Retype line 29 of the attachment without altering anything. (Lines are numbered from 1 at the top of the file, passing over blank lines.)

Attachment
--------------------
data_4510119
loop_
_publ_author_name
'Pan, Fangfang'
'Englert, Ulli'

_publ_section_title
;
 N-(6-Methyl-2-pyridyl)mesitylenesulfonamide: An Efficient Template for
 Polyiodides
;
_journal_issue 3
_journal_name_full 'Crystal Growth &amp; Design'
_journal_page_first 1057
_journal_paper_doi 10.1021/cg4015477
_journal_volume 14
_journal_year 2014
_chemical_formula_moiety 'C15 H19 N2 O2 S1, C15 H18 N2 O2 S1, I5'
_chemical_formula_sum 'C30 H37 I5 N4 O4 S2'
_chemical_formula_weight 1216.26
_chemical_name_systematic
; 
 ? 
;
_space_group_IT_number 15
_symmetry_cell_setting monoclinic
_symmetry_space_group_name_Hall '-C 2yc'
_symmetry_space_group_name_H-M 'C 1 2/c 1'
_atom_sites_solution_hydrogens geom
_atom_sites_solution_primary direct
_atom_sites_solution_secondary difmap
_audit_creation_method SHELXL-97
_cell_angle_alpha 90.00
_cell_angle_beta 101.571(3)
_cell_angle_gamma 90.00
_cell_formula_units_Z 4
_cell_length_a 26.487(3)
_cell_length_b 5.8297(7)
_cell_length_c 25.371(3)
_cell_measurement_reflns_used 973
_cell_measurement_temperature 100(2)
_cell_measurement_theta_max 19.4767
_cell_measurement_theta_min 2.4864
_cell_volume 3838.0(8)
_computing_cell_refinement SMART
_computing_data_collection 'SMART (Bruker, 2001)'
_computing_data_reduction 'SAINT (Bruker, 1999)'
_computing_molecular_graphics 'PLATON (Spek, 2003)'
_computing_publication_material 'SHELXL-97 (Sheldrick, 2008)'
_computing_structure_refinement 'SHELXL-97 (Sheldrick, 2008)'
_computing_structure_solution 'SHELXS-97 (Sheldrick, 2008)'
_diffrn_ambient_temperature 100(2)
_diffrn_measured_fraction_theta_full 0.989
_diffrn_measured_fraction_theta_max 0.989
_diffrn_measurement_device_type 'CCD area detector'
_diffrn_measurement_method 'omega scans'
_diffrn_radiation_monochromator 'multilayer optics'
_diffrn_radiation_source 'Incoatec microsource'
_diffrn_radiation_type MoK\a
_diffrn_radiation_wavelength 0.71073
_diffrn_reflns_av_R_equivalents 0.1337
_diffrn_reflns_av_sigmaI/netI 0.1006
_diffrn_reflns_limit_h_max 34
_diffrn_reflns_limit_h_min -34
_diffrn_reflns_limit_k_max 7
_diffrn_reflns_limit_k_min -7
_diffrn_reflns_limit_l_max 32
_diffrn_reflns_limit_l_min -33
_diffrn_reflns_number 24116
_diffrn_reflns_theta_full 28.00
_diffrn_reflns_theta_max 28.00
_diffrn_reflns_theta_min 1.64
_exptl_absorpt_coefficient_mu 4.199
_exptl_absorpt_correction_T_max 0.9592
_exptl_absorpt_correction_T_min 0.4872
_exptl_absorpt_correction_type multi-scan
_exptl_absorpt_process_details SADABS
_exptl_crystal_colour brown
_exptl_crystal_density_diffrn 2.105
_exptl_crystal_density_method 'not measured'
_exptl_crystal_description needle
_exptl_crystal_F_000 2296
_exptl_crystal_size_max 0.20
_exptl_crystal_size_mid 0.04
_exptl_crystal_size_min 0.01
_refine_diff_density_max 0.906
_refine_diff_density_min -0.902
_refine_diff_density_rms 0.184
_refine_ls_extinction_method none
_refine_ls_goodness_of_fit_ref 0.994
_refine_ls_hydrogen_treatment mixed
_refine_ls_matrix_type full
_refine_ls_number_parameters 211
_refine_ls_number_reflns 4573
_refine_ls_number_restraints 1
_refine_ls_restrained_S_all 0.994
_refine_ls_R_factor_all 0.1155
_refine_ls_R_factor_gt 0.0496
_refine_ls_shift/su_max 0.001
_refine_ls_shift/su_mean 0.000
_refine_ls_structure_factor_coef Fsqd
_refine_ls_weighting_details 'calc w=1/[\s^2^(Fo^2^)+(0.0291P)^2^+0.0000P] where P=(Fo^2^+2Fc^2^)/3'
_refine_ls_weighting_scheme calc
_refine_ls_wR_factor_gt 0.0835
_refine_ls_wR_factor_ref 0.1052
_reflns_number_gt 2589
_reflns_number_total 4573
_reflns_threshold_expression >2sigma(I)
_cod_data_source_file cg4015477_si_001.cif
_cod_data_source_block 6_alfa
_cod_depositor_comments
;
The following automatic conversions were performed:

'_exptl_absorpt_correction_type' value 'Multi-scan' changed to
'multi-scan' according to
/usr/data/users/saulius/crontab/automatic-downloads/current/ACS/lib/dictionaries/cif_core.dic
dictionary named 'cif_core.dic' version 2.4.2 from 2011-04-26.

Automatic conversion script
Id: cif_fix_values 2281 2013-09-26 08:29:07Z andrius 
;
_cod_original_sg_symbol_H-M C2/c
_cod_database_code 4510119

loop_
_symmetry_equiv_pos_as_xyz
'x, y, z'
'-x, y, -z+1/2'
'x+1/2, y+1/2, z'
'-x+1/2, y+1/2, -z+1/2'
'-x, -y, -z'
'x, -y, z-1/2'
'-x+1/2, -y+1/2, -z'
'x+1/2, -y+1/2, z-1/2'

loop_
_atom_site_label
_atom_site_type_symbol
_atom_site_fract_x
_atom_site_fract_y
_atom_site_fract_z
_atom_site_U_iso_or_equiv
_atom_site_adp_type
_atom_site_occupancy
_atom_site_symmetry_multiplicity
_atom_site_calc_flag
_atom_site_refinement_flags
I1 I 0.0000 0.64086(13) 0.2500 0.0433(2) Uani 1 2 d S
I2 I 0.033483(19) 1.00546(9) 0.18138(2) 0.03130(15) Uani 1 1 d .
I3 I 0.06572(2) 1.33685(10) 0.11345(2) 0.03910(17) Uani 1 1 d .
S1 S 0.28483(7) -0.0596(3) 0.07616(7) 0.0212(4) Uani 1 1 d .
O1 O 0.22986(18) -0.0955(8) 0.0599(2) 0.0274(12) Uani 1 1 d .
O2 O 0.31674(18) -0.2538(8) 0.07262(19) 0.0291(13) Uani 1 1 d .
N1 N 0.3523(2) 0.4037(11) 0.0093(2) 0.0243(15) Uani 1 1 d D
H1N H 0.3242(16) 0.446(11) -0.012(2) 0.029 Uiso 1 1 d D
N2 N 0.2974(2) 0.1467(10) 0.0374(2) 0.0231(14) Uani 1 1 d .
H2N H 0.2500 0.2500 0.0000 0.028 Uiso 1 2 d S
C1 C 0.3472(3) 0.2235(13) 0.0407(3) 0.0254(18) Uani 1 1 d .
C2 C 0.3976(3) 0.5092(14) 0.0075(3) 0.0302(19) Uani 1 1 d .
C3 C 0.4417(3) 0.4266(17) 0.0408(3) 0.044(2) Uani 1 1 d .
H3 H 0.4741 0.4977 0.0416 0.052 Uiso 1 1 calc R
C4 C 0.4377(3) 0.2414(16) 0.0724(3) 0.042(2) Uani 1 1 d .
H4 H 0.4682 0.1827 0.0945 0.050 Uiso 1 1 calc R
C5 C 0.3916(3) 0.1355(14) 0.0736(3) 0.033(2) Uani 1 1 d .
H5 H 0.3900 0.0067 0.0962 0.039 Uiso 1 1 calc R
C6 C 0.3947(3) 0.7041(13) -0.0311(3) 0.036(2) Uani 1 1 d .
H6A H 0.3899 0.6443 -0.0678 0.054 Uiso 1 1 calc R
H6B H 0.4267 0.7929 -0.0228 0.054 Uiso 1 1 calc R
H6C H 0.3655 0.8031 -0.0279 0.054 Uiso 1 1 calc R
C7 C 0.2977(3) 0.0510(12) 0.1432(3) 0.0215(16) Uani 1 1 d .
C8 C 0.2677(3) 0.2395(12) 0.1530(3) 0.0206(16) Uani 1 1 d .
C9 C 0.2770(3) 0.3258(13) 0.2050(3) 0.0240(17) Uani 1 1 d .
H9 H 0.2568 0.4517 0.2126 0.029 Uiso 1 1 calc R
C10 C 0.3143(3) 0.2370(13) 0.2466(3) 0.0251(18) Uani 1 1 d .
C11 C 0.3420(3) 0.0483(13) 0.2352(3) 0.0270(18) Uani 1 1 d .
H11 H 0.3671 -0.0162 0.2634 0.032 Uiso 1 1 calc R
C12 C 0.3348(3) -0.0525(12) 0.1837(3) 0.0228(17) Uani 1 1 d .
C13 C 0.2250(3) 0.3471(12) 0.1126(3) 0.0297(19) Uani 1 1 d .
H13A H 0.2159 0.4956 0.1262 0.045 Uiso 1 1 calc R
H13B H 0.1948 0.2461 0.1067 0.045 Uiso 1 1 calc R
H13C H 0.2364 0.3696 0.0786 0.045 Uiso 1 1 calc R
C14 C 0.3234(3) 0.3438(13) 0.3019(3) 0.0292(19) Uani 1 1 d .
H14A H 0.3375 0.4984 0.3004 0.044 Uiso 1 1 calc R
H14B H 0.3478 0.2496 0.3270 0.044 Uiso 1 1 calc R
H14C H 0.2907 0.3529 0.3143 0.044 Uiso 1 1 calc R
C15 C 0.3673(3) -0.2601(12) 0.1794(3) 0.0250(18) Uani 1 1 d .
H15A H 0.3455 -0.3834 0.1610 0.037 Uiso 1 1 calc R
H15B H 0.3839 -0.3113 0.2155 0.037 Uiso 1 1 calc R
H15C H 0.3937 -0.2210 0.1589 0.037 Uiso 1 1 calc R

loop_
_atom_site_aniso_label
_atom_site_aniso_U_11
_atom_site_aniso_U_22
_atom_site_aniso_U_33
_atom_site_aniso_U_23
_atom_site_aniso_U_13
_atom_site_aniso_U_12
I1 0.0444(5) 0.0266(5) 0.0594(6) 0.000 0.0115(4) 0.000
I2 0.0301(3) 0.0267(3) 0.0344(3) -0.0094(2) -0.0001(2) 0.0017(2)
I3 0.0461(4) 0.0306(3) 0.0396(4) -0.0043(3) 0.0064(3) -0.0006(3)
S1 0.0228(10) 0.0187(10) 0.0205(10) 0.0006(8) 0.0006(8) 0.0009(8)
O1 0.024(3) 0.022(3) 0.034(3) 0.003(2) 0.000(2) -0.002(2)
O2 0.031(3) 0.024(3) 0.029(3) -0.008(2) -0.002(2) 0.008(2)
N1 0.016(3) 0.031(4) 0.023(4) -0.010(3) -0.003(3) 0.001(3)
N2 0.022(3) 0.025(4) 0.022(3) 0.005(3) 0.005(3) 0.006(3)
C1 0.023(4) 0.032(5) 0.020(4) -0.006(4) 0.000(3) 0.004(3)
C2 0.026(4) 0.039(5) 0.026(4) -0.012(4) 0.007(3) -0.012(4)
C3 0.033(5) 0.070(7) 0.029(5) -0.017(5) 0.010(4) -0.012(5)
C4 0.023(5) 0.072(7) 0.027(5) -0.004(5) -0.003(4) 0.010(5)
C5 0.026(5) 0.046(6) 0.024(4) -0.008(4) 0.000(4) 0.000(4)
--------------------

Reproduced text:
_atom_sites_solution_primary direct